Ever the thorough engineer/administrator, leaving no detail unattended to, Nehemiah finds the records in “the book of the genealogy of those who were the first to come back, and I found the following written in it:” (7:6) Which he then proceeds to do, naming towns, names and population figures. “The whole assembly together was forty-two thousand three hundred sixty, besides their male and female slaves, of whom there were seven thousand three hundred thirty-seven; and they had two hundred forty-five singers, male and female.” (66, 67) And of course, livestock is counted as well.

Finally, after Nehemiah provides a financial report, Jerusalem and the surrounding towns have effectively been restored and quotidian Jewish life resumes: “So the priests, the Levites, the gatekeepers, the singers, some of the people, the temple servants, and all Israel settled in their towns.” (73) What’s fascinating here is Nehemiah’s matter-of-factness contrasted with the awe (and not a little fear) that this project has created among Judah’s neighbors. Clearly, these Jews bear watching.

Romans 4:13–25: Paul’s lengthy disquisition on the nature of faith continues as he reminds us again that Abraham, the founding father of Judaism, predates the law: “the promise that he would inherit the world did not come to Abraham or to his descendants through the law but through the righteousness of faith.” (13) In fact, he continues, if the law is the only way to God, then “faith is null and the promise is void,” (14) which would lead to the conundrum that without faith, Abraham cold not have been righteous before God, which in turn would cause Pharisaical heads to explode.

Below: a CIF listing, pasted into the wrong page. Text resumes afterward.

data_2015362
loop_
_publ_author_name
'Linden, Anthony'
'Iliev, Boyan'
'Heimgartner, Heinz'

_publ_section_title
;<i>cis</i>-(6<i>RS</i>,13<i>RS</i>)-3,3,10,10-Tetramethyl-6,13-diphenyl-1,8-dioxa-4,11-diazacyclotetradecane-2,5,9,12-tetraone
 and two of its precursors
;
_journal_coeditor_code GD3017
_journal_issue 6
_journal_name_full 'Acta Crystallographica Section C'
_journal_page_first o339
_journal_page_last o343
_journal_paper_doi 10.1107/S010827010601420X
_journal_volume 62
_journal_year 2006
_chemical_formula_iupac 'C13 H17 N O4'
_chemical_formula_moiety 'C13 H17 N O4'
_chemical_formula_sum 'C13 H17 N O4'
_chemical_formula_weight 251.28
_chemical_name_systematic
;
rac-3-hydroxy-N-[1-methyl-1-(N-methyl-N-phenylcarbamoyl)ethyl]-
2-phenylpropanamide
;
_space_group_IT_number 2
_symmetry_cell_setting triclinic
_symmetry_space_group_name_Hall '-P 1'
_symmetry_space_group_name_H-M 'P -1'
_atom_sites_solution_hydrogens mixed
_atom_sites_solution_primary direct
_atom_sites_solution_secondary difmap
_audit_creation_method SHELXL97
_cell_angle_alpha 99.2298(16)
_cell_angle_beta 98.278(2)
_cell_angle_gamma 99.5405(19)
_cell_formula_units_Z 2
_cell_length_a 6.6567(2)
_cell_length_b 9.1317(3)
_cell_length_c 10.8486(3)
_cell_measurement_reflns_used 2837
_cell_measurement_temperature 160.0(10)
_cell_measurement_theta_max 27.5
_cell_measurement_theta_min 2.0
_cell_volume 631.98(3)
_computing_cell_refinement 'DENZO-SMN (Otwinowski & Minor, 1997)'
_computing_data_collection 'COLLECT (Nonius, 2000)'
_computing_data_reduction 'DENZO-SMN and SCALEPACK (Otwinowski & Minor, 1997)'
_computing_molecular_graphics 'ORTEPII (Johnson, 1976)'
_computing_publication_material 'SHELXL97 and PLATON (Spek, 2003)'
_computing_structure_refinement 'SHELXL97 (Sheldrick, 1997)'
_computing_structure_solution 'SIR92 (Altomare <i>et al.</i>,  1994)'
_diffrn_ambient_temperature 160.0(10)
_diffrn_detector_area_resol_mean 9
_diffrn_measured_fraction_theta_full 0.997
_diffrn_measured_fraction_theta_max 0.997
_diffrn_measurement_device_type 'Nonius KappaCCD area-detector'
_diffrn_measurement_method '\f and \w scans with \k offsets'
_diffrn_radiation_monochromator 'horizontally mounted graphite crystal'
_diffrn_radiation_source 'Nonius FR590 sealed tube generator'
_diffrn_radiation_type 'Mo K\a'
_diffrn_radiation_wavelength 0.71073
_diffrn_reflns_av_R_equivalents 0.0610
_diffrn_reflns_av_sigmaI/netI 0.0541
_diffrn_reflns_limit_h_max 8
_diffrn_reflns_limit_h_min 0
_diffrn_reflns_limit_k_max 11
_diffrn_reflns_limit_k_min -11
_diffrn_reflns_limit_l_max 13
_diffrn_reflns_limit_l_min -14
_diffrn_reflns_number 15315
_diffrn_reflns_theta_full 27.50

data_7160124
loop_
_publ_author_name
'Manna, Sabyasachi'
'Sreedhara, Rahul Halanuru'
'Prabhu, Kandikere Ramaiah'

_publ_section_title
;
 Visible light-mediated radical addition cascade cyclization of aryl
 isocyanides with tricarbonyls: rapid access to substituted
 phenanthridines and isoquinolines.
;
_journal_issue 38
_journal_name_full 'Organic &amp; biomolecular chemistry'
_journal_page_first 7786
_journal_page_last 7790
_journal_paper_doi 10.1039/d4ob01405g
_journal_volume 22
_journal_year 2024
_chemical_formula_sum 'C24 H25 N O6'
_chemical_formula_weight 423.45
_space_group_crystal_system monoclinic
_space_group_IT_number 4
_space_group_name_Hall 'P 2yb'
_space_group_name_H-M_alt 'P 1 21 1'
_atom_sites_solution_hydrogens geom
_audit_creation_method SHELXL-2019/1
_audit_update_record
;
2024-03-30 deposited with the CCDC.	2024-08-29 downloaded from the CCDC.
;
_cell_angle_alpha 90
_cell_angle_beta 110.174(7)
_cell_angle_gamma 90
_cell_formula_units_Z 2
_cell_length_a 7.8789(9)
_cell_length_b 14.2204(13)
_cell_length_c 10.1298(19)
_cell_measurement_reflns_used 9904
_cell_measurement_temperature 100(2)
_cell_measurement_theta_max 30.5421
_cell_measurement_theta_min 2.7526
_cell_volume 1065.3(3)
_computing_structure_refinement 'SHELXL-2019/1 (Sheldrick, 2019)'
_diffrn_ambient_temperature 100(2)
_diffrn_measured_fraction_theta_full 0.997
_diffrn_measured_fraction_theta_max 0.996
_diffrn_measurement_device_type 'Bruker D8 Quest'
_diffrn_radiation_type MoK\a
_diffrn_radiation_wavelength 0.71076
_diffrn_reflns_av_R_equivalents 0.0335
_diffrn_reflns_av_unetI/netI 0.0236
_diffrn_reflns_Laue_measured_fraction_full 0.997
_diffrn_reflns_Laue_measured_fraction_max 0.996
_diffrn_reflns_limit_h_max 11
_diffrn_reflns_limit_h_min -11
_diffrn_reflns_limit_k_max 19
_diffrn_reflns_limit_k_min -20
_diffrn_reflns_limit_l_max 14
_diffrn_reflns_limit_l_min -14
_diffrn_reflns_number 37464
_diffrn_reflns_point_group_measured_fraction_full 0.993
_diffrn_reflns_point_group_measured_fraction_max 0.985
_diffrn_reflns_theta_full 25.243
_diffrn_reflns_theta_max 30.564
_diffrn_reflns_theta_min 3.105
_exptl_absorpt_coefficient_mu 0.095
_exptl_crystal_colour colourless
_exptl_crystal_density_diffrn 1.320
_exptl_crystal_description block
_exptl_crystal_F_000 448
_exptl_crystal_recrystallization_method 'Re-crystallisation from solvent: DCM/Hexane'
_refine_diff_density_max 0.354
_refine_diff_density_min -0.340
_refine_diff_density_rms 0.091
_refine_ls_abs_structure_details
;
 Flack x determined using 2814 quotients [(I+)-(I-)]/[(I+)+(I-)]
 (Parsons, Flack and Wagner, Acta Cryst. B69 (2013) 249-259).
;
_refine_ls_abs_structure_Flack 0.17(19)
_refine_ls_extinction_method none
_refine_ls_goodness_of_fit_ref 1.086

So therefore, as he puts it, “it depends on faith, in order that the promise may rest on grace and be guaranteed to all [Abraham’s] descendants.” (16a) And since Abraham is the “father of many nations,” the promise of righteousness before God extends “not only to the adherents of the law but also to those who share the faith of Abraham.” (16b) i.e., every human who has ever lived, is living, or will ever live.

Paul goes on to discuss Abraham’s (and Sarah’s) faith in detail, noting that “He did not weaken in faith when he considered his own body, which was already as good as dead (for he was about a hundred years old), or when he considered the barrenness of Sarah’s womb.” (19) The lesson there for all of us is that no matter our infirmities or circumstances, there is no conceivable situation where faith does not operate. Abraham’s faith “was reckoned to him as righteousness,” (22) i.e., we come to God through faith, which Paul points out applies not only to Abraham, but to all of us.

Paul’s logic chain is impressive as it moves justification before God from applying only to Jewish adherents of the law to Abraham’s faith absent the law to faith being the gift that every person on earth can partake of. But at the end he adds the crucial ingredient that it is Jesus who has replaced the law. Faith “will be reckoned to us who believe in him who raised Jesus our Lord from the dead, who was handed over to death for our trespasses and was raised for our justification.” (24, 25) Paul will certainly have more to say about how Jesus Christ fits into the issue of faith.